The Taliban claimed responsibility for the attack, issuing a statement saying the rogue cop “joined the police force of stooge regime in pursuit of an opportunity to eliminate any number of U.S.-NATO invaders until he got one today.” Though it does not justify the attack, it undoubtedly represents to some degree the views of many Afghans, who, contrary to the received wisdom here in America, do not much appreciate being invaded and placed under what they consider a puppet government, even when the invader and presumed puppeteer loudly proclaims his pure motives.
This shooting was hardly an isolated incident. In fact, as the New York Times explains, “it was at least the fifth time in 13 months that Afghan soldiers or police officers have turned their weapons on their NATO partners. Most of the previous cases appeared to involve Taliban infiltrators, although it is often impossible to verify the group’s claims of responsibility.”
It’s not difficult to figure out how these moles get into U.S.-led security forces despite the allegedly rigorous vetting process for new recruits that U.S. and Afghan officials described to the Washington Post. The U.S. government can’t even keep people with criminal records out of the Transportation Security Administration here at home. How can it possibly be expected to determine who is friend or foe in a hostile, non-English-speaking country on the other side of the globe?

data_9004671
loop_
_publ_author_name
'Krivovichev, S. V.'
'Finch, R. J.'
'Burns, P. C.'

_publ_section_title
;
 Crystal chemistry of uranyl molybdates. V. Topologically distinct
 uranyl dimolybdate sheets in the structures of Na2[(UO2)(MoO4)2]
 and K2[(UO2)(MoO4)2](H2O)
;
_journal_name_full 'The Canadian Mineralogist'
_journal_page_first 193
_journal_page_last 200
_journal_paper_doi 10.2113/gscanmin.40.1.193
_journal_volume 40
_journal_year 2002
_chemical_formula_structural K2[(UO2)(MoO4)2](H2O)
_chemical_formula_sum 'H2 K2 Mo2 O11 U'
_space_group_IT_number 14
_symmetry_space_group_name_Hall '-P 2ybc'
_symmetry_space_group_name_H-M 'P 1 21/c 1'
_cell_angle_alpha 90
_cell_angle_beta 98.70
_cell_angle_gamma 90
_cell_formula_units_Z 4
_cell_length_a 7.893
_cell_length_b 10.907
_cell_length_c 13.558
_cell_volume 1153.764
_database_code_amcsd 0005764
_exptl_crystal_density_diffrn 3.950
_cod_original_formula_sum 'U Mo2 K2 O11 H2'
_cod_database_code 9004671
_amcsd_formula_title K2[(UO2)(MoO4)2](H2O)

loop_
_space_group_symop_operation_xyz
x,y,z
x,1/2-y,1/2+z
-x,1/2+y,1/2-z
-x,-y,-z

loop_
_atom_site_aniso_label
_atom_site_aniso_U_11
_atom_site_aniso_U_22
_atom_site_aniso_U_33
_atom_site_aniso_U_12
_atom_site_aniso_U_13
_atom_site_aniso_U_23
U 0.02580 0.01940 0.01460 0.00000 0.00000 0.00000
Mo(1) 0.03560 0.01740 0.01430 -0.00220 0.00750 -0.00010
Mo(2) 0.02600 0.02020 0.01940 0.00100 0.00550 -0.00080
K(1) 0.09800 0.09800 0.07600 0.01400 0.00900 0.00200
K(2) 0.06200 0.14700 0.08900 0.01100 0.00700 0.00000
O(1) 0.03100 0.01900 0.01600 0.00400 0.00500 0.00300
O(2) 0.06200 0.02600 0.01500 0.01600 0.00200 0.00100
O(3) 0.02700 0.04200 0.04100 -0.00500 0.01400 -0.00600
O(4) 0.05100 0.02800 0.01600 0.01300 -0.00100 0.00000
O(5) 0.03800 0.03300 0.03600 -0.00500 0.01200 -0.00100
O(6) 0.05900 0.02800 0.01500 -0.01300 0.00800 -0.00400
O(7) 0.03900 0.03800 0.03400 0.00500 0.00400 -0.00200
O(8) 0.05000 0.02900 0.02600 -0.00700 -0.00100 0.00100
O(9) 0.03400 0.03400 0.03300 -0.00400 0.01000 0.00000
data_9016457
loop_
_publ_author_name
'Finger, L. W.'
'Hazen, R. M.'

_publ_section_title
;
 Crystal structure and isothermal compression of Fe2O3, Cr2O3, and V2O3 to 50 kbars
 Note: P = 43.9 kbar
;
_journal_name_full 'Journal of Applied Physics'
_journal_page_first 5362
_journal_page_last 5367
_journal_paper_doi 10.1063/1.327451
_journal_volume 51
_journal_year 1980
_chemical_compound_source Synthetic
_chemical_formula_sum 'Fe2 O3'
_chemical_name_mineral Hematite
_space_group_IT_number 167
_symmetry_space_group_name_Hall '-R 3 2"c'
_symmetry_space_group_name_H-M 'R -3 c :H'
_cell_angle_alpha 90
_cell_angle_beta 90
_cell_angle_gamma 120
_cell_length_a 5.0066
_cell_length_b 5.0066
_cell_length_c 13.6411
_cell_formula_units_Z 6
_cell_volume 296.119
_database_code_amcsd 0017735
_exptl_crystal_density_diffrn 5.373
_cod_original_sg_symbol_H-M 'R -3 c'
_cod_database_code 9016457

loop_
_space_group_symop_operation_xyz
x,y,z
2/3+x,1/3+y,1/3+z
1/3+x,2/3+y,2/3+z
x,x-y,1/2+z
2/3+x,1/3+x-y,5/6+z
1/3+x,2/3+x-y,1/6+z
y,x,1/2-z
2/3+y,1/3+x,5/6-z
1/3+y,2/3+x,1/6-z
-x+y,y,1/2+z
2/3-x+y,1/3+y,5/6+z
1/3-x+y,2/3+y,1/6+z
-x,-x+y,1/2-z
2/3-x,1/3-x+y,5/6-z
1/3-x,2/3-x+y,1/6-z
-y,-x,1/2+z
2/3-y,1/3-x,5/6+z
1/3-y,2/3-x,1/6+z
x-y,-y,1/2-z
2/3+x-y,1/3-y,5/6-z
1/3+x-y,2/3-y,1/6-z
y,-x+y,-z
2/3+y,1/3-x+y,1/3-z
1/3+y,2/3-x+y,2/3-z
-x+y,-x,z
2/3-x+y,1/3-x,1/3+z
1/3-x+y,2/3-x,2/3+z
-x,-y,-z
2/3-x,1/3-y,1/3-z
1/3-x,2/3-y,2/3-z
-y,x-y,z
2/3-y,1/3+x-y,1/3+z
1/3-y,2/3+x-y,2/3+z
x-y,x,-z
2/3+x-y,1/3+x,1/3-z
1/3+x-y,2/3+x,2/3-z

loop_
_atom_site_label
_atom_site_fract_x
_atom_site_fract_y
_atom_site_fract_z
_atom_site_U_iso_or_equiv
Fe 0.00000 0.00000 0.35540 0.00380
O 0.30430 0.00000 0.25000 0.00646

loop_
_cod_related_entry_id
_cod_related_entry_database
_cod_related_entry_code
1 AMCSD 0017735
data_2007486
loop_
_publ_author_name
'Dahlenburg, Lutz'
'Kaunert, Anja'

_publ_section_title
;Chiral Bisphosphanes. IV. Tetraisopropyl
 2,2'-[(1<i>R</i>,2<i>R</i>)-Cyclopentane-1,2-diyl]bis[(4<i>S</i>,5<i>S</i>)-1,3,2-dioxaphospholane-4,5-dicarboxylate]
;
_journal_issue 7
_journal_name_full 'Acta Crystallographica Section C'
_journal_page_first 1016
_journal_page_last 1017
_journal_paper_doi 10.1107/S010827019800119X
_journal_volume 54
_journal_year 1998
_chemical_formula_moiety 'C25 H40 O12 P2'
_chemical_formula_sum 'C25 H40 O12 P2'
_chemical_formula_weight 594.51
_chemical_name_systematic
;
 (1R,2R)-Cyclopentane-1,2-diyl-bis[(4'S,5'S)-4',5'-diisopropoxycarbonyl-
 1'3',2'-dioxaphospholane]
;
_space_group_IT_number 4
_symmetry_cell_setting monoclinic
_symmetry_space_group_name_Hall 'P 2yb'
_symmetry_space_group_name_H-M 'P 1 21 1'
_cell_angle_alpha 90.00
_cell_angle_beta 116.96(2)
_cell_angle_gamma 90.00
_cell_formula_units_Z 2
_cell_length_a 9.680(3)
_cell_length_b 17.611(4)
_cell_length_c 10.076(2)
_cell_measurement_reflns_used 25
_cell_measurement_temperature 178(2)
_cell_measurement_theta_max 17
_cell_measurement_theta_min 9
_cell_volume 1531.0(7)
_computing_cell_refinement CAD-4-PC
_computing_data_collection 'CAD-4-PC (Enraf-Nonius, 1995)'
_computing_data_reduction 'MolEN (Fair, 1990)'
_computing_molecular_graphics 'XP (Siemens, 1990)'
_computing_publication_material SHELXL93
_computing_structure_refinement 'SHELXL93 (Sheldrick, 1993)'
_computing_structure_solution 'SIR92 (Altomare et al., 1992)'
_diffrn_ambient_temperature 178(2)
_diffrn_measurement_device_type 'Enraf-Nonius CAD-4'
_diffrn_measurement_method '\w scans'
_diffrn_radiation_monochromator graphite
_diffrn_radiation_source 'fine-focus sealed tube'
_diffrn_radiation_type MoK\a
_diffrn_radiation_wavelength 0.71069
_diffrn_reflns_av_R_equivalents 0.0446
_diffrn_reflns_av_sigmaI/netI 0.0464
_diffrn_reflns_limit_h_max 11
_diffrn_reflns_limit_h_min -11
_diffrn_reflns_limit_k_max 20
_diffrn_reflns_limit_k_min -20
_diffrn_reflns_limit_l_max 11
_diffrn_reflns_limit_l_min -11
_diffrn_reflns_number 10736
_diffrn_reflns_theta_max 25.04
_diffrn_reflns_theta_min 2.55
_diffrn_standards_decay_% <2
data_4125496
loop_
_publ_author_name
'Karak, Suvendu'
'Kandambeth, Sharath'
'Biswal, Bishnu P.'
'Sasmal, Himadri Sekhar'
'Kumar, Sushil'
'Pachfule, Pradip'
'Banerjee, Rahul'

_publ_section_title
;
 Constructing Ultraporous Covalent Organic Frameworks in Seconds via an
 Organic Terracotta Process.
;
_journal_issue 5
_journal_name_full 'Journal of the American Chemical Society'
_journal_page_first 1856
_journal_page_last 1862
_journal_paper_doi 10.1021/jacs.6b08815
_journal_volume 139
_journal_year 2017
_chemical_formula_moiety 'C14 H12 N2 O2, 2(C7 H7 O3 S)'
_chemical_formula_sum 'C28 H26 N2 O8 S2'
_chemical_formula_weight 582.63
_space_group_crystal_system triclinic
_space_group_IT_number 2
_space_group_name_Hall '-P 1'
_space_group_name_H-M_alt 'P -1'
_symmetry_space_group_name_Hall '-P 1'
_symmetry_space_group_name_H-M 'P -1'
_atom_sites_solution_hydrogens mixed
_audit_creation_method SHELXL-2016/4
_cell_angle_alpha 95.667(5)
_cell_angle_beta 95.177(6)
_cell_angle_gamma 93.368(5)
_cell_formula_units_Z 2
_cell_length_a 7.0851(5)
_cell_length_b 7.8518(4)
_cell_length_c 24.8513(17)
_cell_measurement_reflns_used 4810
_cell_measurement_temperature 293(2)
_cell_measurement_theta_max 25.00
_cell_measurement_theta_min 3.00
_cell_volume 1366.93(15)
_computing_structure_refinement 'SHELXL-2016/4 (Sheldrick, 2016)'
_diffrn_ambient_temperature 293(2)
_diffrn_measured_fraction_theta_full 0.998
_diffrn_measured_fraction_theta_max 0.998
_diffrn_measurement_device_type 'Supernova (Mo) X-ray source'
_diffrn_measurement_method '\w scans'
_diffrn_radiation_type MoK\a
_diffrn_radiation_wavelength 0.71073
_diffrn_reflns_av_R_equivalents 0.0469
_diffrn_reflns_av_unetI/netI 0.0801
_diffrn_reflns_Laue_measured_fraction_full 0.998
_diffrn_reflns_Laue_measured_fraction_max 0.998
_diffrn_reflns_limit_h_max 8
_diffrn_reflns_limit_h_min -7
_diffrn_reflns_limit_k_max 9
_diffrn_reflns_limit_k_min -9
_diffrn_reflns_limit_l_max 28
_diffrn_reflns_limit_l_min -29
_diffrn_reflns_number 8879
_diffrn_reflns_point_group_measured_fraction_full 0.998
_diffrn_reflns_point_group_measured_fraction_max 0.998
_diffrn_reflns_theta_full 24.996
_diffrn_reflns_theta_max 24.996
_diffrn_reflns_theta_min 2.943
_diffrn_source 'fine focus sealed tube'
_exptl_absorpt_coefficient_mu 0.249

More on the scene at Dover from the AP:
The only sound during the “dignified transfer” was of the wind blowing through the 747 jet engines as the flag-topped caskets, called transfer cases, were lowered to the ground. Teams of white-gloved pallbearers carried each casket to a waiting truck. Fathers, mothers, wives and other family of five of the soldiers traveled to Dover for Wednesday's return….
The soldiers’ bodies were flown together from Germany to Dover Air Force Base, where they will be formally identified at an Air Force mortuary. Within days the dead will be returned to their families for burial.
The Post writes that “the training mission has become the clearest path to an exit from combat in Afghanistan for international forces” by 2014. With attacks during training missions on the rise, the feasibility of that timetable is called into serious question.
But the longer troops remain in Afghanistan, the more such scenes of grief are to be expected. The only certain way to prevent them is to bring the troops home immediately from their futile mission — a mission that has now lasted longer than, and been about as successful as, the Soviet Union’s attempt to bring Afghanistan to heel in the 1980s. Better to get out now than to cause even one more family to grieve over yet another soldier who has died in a vain attempt to subdue the “graveyard of empires.”